I’m happy to introduce a new feature here at UR: Bad Poem of the Week.
For those not in the know, there’s a site called Poetry Daily—with the wonderfully ’90s domain name “poems.com”—which posts one recently-published poem from the lit-magazine circuit every day. Occasionally you will see something good on Poetry Daily, but for the most part it offers a typical selection of contemporary academic verse, i.e., tripe.
It’s been a while since I regularly read PD, but my recollection is that at least one in seven of its little gems tends to be not just bad, but so stupendously bad that criticizing it might offer a kind of redemptive hope, a feeling of hitting bottom, a sense that there’s nowhere to go but up. There is a kind of charm to really awful poetry. I trust I am not the only McGonagall fan in the room. “For the stronger we our houses build, the less chance we have of being killed.” McGonagall, in other words, was bold enough to take disaster as a learning opportunity. And which of us is too good to learn from him?
The poem begins in a very popular way, with a little dropping of scientific wisdom:
To make perfume from an iris, you have to mash the roots but leave the petals intact,
Now, anyone who’s read the godlike Luca Turin knows that iris root is an important ingredient in the perfumer’s palette, but I wasn’t aware that any of today’s scents come with actual flower petals in the bottle. But to be fair, I don’t exactly keep up with the fragrance market.
We continue with
as in vanitas mundi, skeletons are made of fruit and flowers, not the dour bones.
Here the poet is informing us that she’s aware of what Google tells me is a common theme in early European painting. I trust the Latin is not too opaque to my readers. She probably trusts the same, which is a pretty smooth move. Right away we know we’re in the presence of a sophisticated mind, because we have fragrance chemistry and art history in a single sentence.
Yet the poem is clear as glass. I especially admire the adjective “dour,” clearly the lightning that beat out so many mere lightning-bugs. Suppose she had said “greasy” instead? “… as in vanitas mundi, skeletons / are made of fruit and flowers, / not the greasy bones”? You can see the difference right away. This is the mark of a true poet.
It’s this way with any form of pleading: please begins with plea—linguistic insurgencydriven by a sense of urgency, not the sort of error in logic a “war on terror” implies.
Clearly, botanical chemistry and art history weren’t the only two classes our poet took at Stanford. She also seems to have some background in linguistics and military strategy. The poem becomes a kind of assault along a broad front, a towering steamroller of knowledge, Napoleonic in its sheer gravitas.
And a touch of auditory craft creeps into the verse here. The repetition of “pleading,” “please,” and “plea” reminds us that all three of these English words derive from the same Latin root. The assonance of “insurgency” and “urgency,” “error” and “terror,” lends a compelling musical note to the steel trap of the poem’s inexorable logic. These are not rhymes, exactly. But they remind us that language is sound, that before we can reason, we need to learn to hear. A timely and unusual message. And sure enough,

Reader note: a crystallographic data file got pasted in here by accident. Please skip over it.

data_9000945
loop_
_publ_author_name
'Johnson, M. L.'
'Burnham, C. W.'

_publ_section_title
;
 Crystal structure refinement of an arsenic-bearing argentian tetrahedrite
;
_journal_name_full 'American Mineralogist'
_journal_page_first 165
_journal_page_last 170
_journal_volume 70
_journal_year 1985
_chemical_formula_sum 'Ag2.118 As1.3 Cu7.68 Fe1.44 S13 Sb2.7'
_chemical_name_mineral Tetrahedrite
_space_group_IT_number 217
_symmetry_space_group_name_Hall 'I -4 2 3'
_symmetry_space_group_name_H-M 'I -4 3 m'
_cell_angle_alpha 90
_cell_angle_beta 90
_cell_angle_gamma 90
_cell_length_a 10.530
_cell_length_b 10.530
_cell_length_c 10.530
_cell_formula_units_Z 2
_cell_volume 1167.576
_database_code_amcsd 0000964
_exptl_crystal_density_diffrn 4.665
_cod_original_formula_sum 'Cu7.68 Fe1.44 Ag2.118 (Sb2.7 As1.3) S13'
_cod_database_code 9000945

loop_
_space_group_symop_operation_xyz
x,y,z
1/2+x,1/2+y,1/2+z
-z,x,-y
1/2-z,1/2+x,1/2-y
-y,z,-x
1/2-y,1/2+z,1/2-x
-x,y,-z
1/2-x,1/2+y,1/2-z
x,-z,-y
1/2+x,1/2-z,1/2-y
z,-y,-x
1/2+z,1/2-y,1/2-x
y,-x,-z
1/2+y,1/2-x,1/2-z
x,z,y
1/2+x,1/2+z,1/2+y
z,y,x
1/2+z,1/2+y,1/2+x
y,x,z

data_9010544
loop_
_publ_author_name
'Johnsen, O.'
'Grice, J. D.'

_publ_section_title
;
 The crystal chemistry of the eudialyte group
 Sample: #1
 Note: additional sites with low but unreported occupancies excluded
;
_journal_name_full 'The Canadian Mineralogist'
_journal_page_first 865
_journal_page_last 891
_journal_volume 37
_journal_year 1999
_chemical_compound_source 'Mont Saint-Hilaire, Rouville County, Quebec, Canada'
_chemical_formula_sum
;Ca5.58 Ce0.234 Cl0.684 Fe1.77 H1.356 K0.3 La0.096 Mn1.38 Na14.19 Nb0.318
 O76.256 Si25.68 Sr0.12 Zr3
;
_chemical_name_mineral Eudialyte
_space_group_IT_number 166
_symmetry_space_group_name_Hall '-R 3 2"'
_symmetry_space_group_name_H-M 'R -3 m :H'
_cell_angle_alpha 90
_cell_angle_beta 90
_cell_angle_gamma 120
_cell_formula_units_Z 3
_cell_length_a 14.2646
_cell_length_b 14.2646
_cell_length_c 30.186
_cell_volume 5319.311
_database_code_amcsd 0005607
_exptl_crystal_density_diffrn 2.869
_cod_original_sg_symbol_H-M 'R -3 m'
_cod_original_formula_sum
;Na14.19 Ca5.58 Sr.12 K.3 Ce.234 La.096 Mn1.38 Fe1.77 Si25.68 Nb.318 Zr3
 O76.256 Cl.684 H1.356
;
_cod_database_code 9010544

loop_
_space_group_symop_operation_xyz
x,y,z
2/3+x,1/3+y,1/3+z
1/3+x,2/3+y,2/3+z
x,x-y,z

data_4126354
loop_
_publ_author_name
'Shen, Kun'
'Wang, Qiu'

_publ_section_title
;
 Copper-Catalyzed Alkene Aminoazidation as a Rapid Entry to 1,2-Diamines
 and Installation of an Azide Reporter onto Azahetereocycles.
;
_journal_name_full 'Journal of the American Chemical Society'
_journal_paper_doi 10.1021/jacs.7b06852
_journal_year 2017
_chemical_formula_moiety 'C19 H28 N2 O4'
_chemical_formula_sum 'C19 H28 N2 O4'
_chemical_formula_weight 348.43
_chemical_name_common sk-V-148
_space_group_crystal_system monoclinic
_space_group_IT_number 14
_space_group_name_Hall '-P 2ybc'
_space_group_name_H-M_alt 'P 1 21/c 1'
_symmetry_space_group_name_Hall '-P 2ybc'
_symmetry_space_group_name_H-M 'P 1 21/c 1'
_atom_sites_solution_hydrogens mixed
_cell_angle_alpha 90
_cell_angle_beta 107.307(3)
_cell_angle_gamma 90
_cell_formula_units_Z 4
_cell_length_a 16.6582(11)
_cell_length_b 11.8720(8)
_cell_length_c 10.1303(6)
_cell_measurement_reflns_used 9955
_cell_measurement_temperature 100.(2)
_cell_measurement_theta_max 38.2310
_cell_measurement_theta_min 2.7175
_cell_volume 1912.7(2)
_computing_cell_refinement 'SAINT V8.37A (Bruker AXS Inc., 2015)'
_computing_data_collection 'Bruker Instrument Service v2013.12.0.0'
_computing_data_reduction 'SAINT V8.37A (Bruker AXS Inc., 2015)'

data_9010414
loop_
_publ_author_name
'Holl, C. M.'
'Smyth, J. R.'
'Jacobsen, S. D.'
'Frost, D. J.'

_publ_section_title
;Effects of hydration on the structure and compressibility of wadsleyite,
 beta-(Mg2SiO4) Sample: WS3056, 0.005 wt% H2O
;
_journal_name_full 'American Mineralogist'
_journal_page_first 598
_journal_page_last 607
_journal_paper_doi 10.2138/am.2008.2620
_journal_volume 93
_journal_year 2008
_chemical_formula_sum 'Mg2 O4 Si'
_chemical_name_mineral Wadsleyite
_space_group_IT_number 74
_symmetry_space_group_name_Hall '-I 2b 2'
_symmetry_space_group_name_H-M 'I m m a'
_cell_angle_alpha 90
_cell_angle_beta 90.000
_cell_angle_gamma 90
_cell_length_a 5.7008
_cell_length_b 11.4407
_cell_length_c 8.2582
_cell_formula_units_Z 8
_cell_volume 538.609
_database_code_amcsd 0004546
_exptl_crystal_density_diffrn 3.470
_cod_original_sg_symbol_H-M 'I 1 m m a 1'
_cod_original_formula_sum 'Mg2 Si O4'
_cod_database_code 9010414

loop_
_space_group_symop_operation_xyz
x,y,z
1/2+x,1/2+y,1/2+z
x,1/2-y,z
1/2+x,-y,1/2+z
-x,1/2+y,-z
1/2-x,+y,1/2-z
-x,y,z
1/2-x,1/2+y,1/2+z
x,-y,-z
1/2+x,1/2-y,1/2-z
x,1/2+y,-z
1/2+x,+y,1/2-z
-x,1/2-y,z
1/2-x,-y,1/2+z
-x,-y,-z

Hidden inside: the ornamental edge of understanding, returned to us through language—moving, but rootless, like spent blood circling the veins.
Language! Now we are at the heart of the poem: language. Of course this is not “language poetry” per se, but a touch of the ol’ German philosophy is just the way to remind us that there’s a real sausage inside the bun. Depth, as they say, is nothing without substance.
I particularly like “the ornamental / edge of understanding.” I think I will try and use this phrase in a code review sometime, or maybe in a comment. It has a little more poetic pizzazz than /* you are not expected to understand this */. But “spent blood / circling the veins” is pretty poetic too, we have to admit. It’s a tough choice. Anyway, the poem continues for a while in this vein—so to speak—and winds up with the moving conclusion
what can we know of the world but every measure of regretcarried in a word with the gravity of air: begot, beget, begin
I think I speak for all when I say, “Ah.” All the best poems these days end with a question—it is a sort of participatory, democratic invocation, like asking the reader to sing along. Eliding the question mark leaves a particularly delicate pregnant pause, like the hush of a falling cherry blossom, or sakura, a quiet in which each of us can breathe, quietly, with the gravity of air, and measure our own regrets.
And note that unlike “pleading,” “please,” and “plea,” “begot,” “beget,” and “begin” do not share the same root. They have nothing to do with “beg.” The first is a conjugation of the second, whereas the third is an Israeli prime minister and former member of the Irgun, which was both an insurgency and, arguably, a forerunner of the erroneous war on terror—almost certainly why these words are italicized. Is it still possible, after Auschwitz, to beget, to be begot? Can we still Begin again? If I say “Menachem,” will you say “Gesundheit?” The poet leaves these questions unanswered, and yet, in a way, answers them.
And that’s all for this edition of “Bad Poem of the Week.” If you have any suggestions for next week’s selection, please drop them in the comment box to your right.